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Blog Post 24 June 2021

Air source heat pump: a low carbon heating solution for a rural, off gas home

To reach net zero carbon emissions by 2050, we will need to change the way we heat our homes and buildings. One way we can do this is to replace fossil fuel boilers with electric heating systems like a heat pump.

We sat down with Sadie Dainton, consumer policy manager at the British Standards Institution – and proud heat pump owner – to find out more about her personal experience of installing and owning a low carbon heating system.

Why did you decide to install a heat pump?

I live in a very rural location; despite being just 30 minutes from London, there is no mains gas line. When I bought the property, it had electricity and was fuelled by oil. Oil was very expensive and unsustainable, and I’ve always been interested in sustainability and reducing my impact on the environment.

We installed the heat pump as part of a big renovation of our 1953 property that hadn’t been touched since it was built. I looked at what the government was offering in terms of renewable heat options, as well as the energy review carried out on your home when you buy or sell a property. As there was no gas connection, I was eligible for the UK Government’s Renewable Heat Incentive (RHI) scheme, which offers payments for installing a renewable heating system over a period of seven years.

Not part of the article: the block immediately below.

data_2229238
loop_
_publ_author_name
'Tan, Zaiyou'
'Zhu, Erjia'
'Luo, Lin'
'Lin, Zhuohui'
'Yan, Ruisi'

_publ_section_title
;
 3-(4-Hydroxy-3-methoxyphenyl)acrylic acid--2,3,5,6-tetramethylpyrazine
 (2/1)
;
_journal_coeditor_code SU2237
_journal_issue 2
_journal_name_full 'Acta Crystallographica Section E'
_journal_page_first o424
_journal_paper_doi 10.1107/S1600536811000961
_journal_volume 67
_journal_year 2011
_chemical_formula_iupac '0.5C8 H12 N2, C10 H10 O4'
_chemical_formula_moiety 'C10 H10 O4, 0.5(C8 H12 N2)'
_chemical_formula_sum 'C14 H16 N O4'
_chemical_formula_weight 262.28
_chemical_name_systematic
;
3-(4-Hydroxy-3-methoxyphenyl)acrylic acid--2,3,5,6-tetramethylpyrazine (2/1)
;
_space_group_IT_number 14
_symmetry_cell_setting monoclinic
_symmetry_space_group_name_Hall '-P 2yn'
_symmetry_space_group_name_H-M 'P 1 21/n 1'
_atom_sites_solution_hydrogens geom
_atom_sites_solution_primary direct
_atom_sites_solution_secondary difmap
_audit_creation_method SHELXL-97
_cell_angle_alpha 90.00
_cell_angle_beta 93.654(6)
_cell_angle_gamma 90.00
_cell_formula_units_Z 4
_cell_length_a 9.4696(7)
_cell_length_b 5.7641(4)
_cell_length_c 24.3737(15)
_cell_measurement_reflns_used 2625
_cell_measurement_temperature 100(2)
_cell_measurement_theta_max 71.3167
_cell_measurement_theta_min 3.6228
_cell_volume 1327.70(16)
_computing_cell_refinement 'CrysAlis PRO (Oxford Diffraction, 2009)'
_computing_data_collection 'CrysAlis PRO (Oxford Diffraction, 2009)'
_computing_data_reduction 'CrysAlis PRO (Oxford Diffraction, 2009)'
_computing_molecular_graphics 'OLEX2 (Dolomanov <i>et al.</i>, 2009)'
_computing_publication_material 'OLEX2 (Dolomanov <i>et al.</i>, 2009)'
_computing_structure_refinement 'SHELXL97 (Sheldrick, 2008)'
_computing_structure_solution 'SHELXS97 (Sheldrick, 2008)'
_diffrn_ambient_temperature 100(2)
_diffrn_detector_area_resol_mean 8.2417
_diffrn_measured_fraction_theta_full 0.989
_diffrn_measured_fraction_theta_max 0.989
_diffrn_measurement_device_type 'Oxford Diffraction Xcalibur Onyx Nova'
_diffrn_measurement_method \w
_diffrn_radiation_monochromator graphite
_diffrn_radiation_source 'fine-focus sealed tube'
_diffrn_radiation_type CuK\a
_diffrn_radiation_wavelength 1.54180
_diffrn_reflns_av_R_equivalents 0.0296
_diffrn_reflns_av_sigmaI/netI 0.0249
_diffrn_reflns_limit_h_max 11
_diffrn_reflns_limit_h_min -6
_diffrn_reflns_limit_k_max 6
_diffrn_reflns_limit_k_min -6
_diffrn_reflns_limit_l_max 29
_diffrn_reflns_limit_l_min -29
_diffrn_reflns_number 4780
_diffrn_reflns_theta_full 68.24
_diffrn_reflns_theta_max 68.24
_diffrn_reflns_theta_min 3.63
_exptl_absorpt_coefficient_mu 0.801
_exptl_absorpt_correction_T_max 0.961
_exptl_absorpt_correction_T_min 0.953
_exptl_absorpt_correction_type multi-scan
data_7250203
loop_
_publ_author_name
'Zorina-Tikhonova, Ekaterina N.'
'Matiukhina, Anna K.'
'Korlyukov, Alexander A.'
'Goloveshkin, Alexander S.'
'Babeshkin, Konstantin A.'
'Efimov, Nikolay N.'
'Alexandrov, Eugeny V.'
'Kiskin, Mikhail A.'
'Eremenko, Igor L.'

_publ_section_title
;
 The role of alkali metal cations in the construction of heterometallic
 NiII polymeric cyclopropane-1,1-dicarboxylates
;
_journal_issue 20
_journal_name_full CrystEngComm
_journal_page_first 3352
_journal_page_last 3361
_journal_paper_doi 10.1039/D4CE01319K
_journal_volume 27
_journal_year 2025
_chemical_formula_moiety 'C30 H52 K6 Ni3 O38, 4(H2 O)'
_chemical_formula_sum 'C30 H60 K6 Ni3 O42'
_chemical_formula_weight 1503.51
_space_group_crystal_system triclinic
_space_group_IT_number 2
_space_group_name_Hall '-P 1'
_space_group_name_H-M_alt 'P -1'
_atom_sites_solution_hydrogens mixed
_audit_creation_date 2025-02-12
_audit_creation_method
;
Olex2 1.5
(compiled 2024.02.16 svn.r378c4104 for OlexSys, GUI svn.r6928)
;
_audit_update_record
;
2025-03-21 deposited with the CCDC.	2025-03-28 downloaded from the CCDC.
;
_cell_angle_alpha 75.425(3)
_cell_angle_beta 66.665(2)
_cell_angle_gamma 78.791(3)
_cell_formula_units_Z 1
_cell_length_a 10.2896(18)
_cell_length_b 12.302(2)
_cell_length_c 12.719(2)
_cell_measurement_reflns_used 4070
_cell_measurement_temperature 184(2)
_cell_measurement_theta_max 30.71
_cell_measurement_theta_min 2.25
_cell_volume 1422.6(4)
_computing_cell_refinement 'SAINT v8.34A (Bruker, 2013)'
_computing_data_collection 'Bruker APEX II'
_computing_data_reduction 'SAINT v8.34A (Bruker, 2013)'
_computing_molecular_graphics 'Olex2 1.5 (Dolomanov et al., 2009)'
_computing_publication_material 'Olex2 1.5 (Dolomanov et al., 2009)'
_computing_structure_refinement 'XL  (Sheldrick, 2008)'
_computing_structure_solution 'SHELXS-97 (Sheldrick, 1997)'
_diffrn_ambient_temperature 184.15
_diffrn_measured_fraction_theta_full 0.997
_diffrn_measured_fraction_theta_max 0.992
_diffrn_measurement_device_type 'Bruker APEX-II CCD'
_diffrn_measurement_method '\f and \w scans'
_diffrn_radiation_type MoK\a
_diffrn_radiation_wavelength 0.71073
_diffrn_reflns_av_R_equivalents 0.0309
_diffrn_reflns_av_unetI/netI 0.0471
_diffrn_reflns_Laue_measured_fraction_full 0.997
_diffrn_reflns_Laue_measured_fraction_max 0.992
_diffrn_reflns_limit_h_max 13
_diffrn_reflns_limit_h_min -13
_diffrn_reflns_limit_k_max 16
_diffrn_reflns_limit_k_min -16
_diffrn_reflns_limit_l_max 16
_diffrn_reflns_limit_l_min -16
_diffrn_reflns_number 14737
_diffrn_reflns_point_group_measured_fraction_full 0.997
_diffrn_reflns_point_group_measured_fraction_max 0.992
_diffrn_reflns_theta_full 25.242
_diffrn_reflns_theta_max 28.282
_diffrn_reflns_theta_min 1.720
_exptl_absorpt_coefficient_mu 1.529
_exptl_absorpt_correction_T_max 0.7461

I opted for an air source heat pump with underfloor heating throughout the entire house – upstairs and downstairs – as well as fully insulating the property. I worked with an architect who was similarly interested in sustainability. Interestingly, the decision to install an air source heat pump helped with the planning and building approvals. Given that we decided to do a complete renovation, it became a cost-effective way of bringing sustainable energy into our home. Now it heats our home and hot water.

Do you need backup heating during colder months?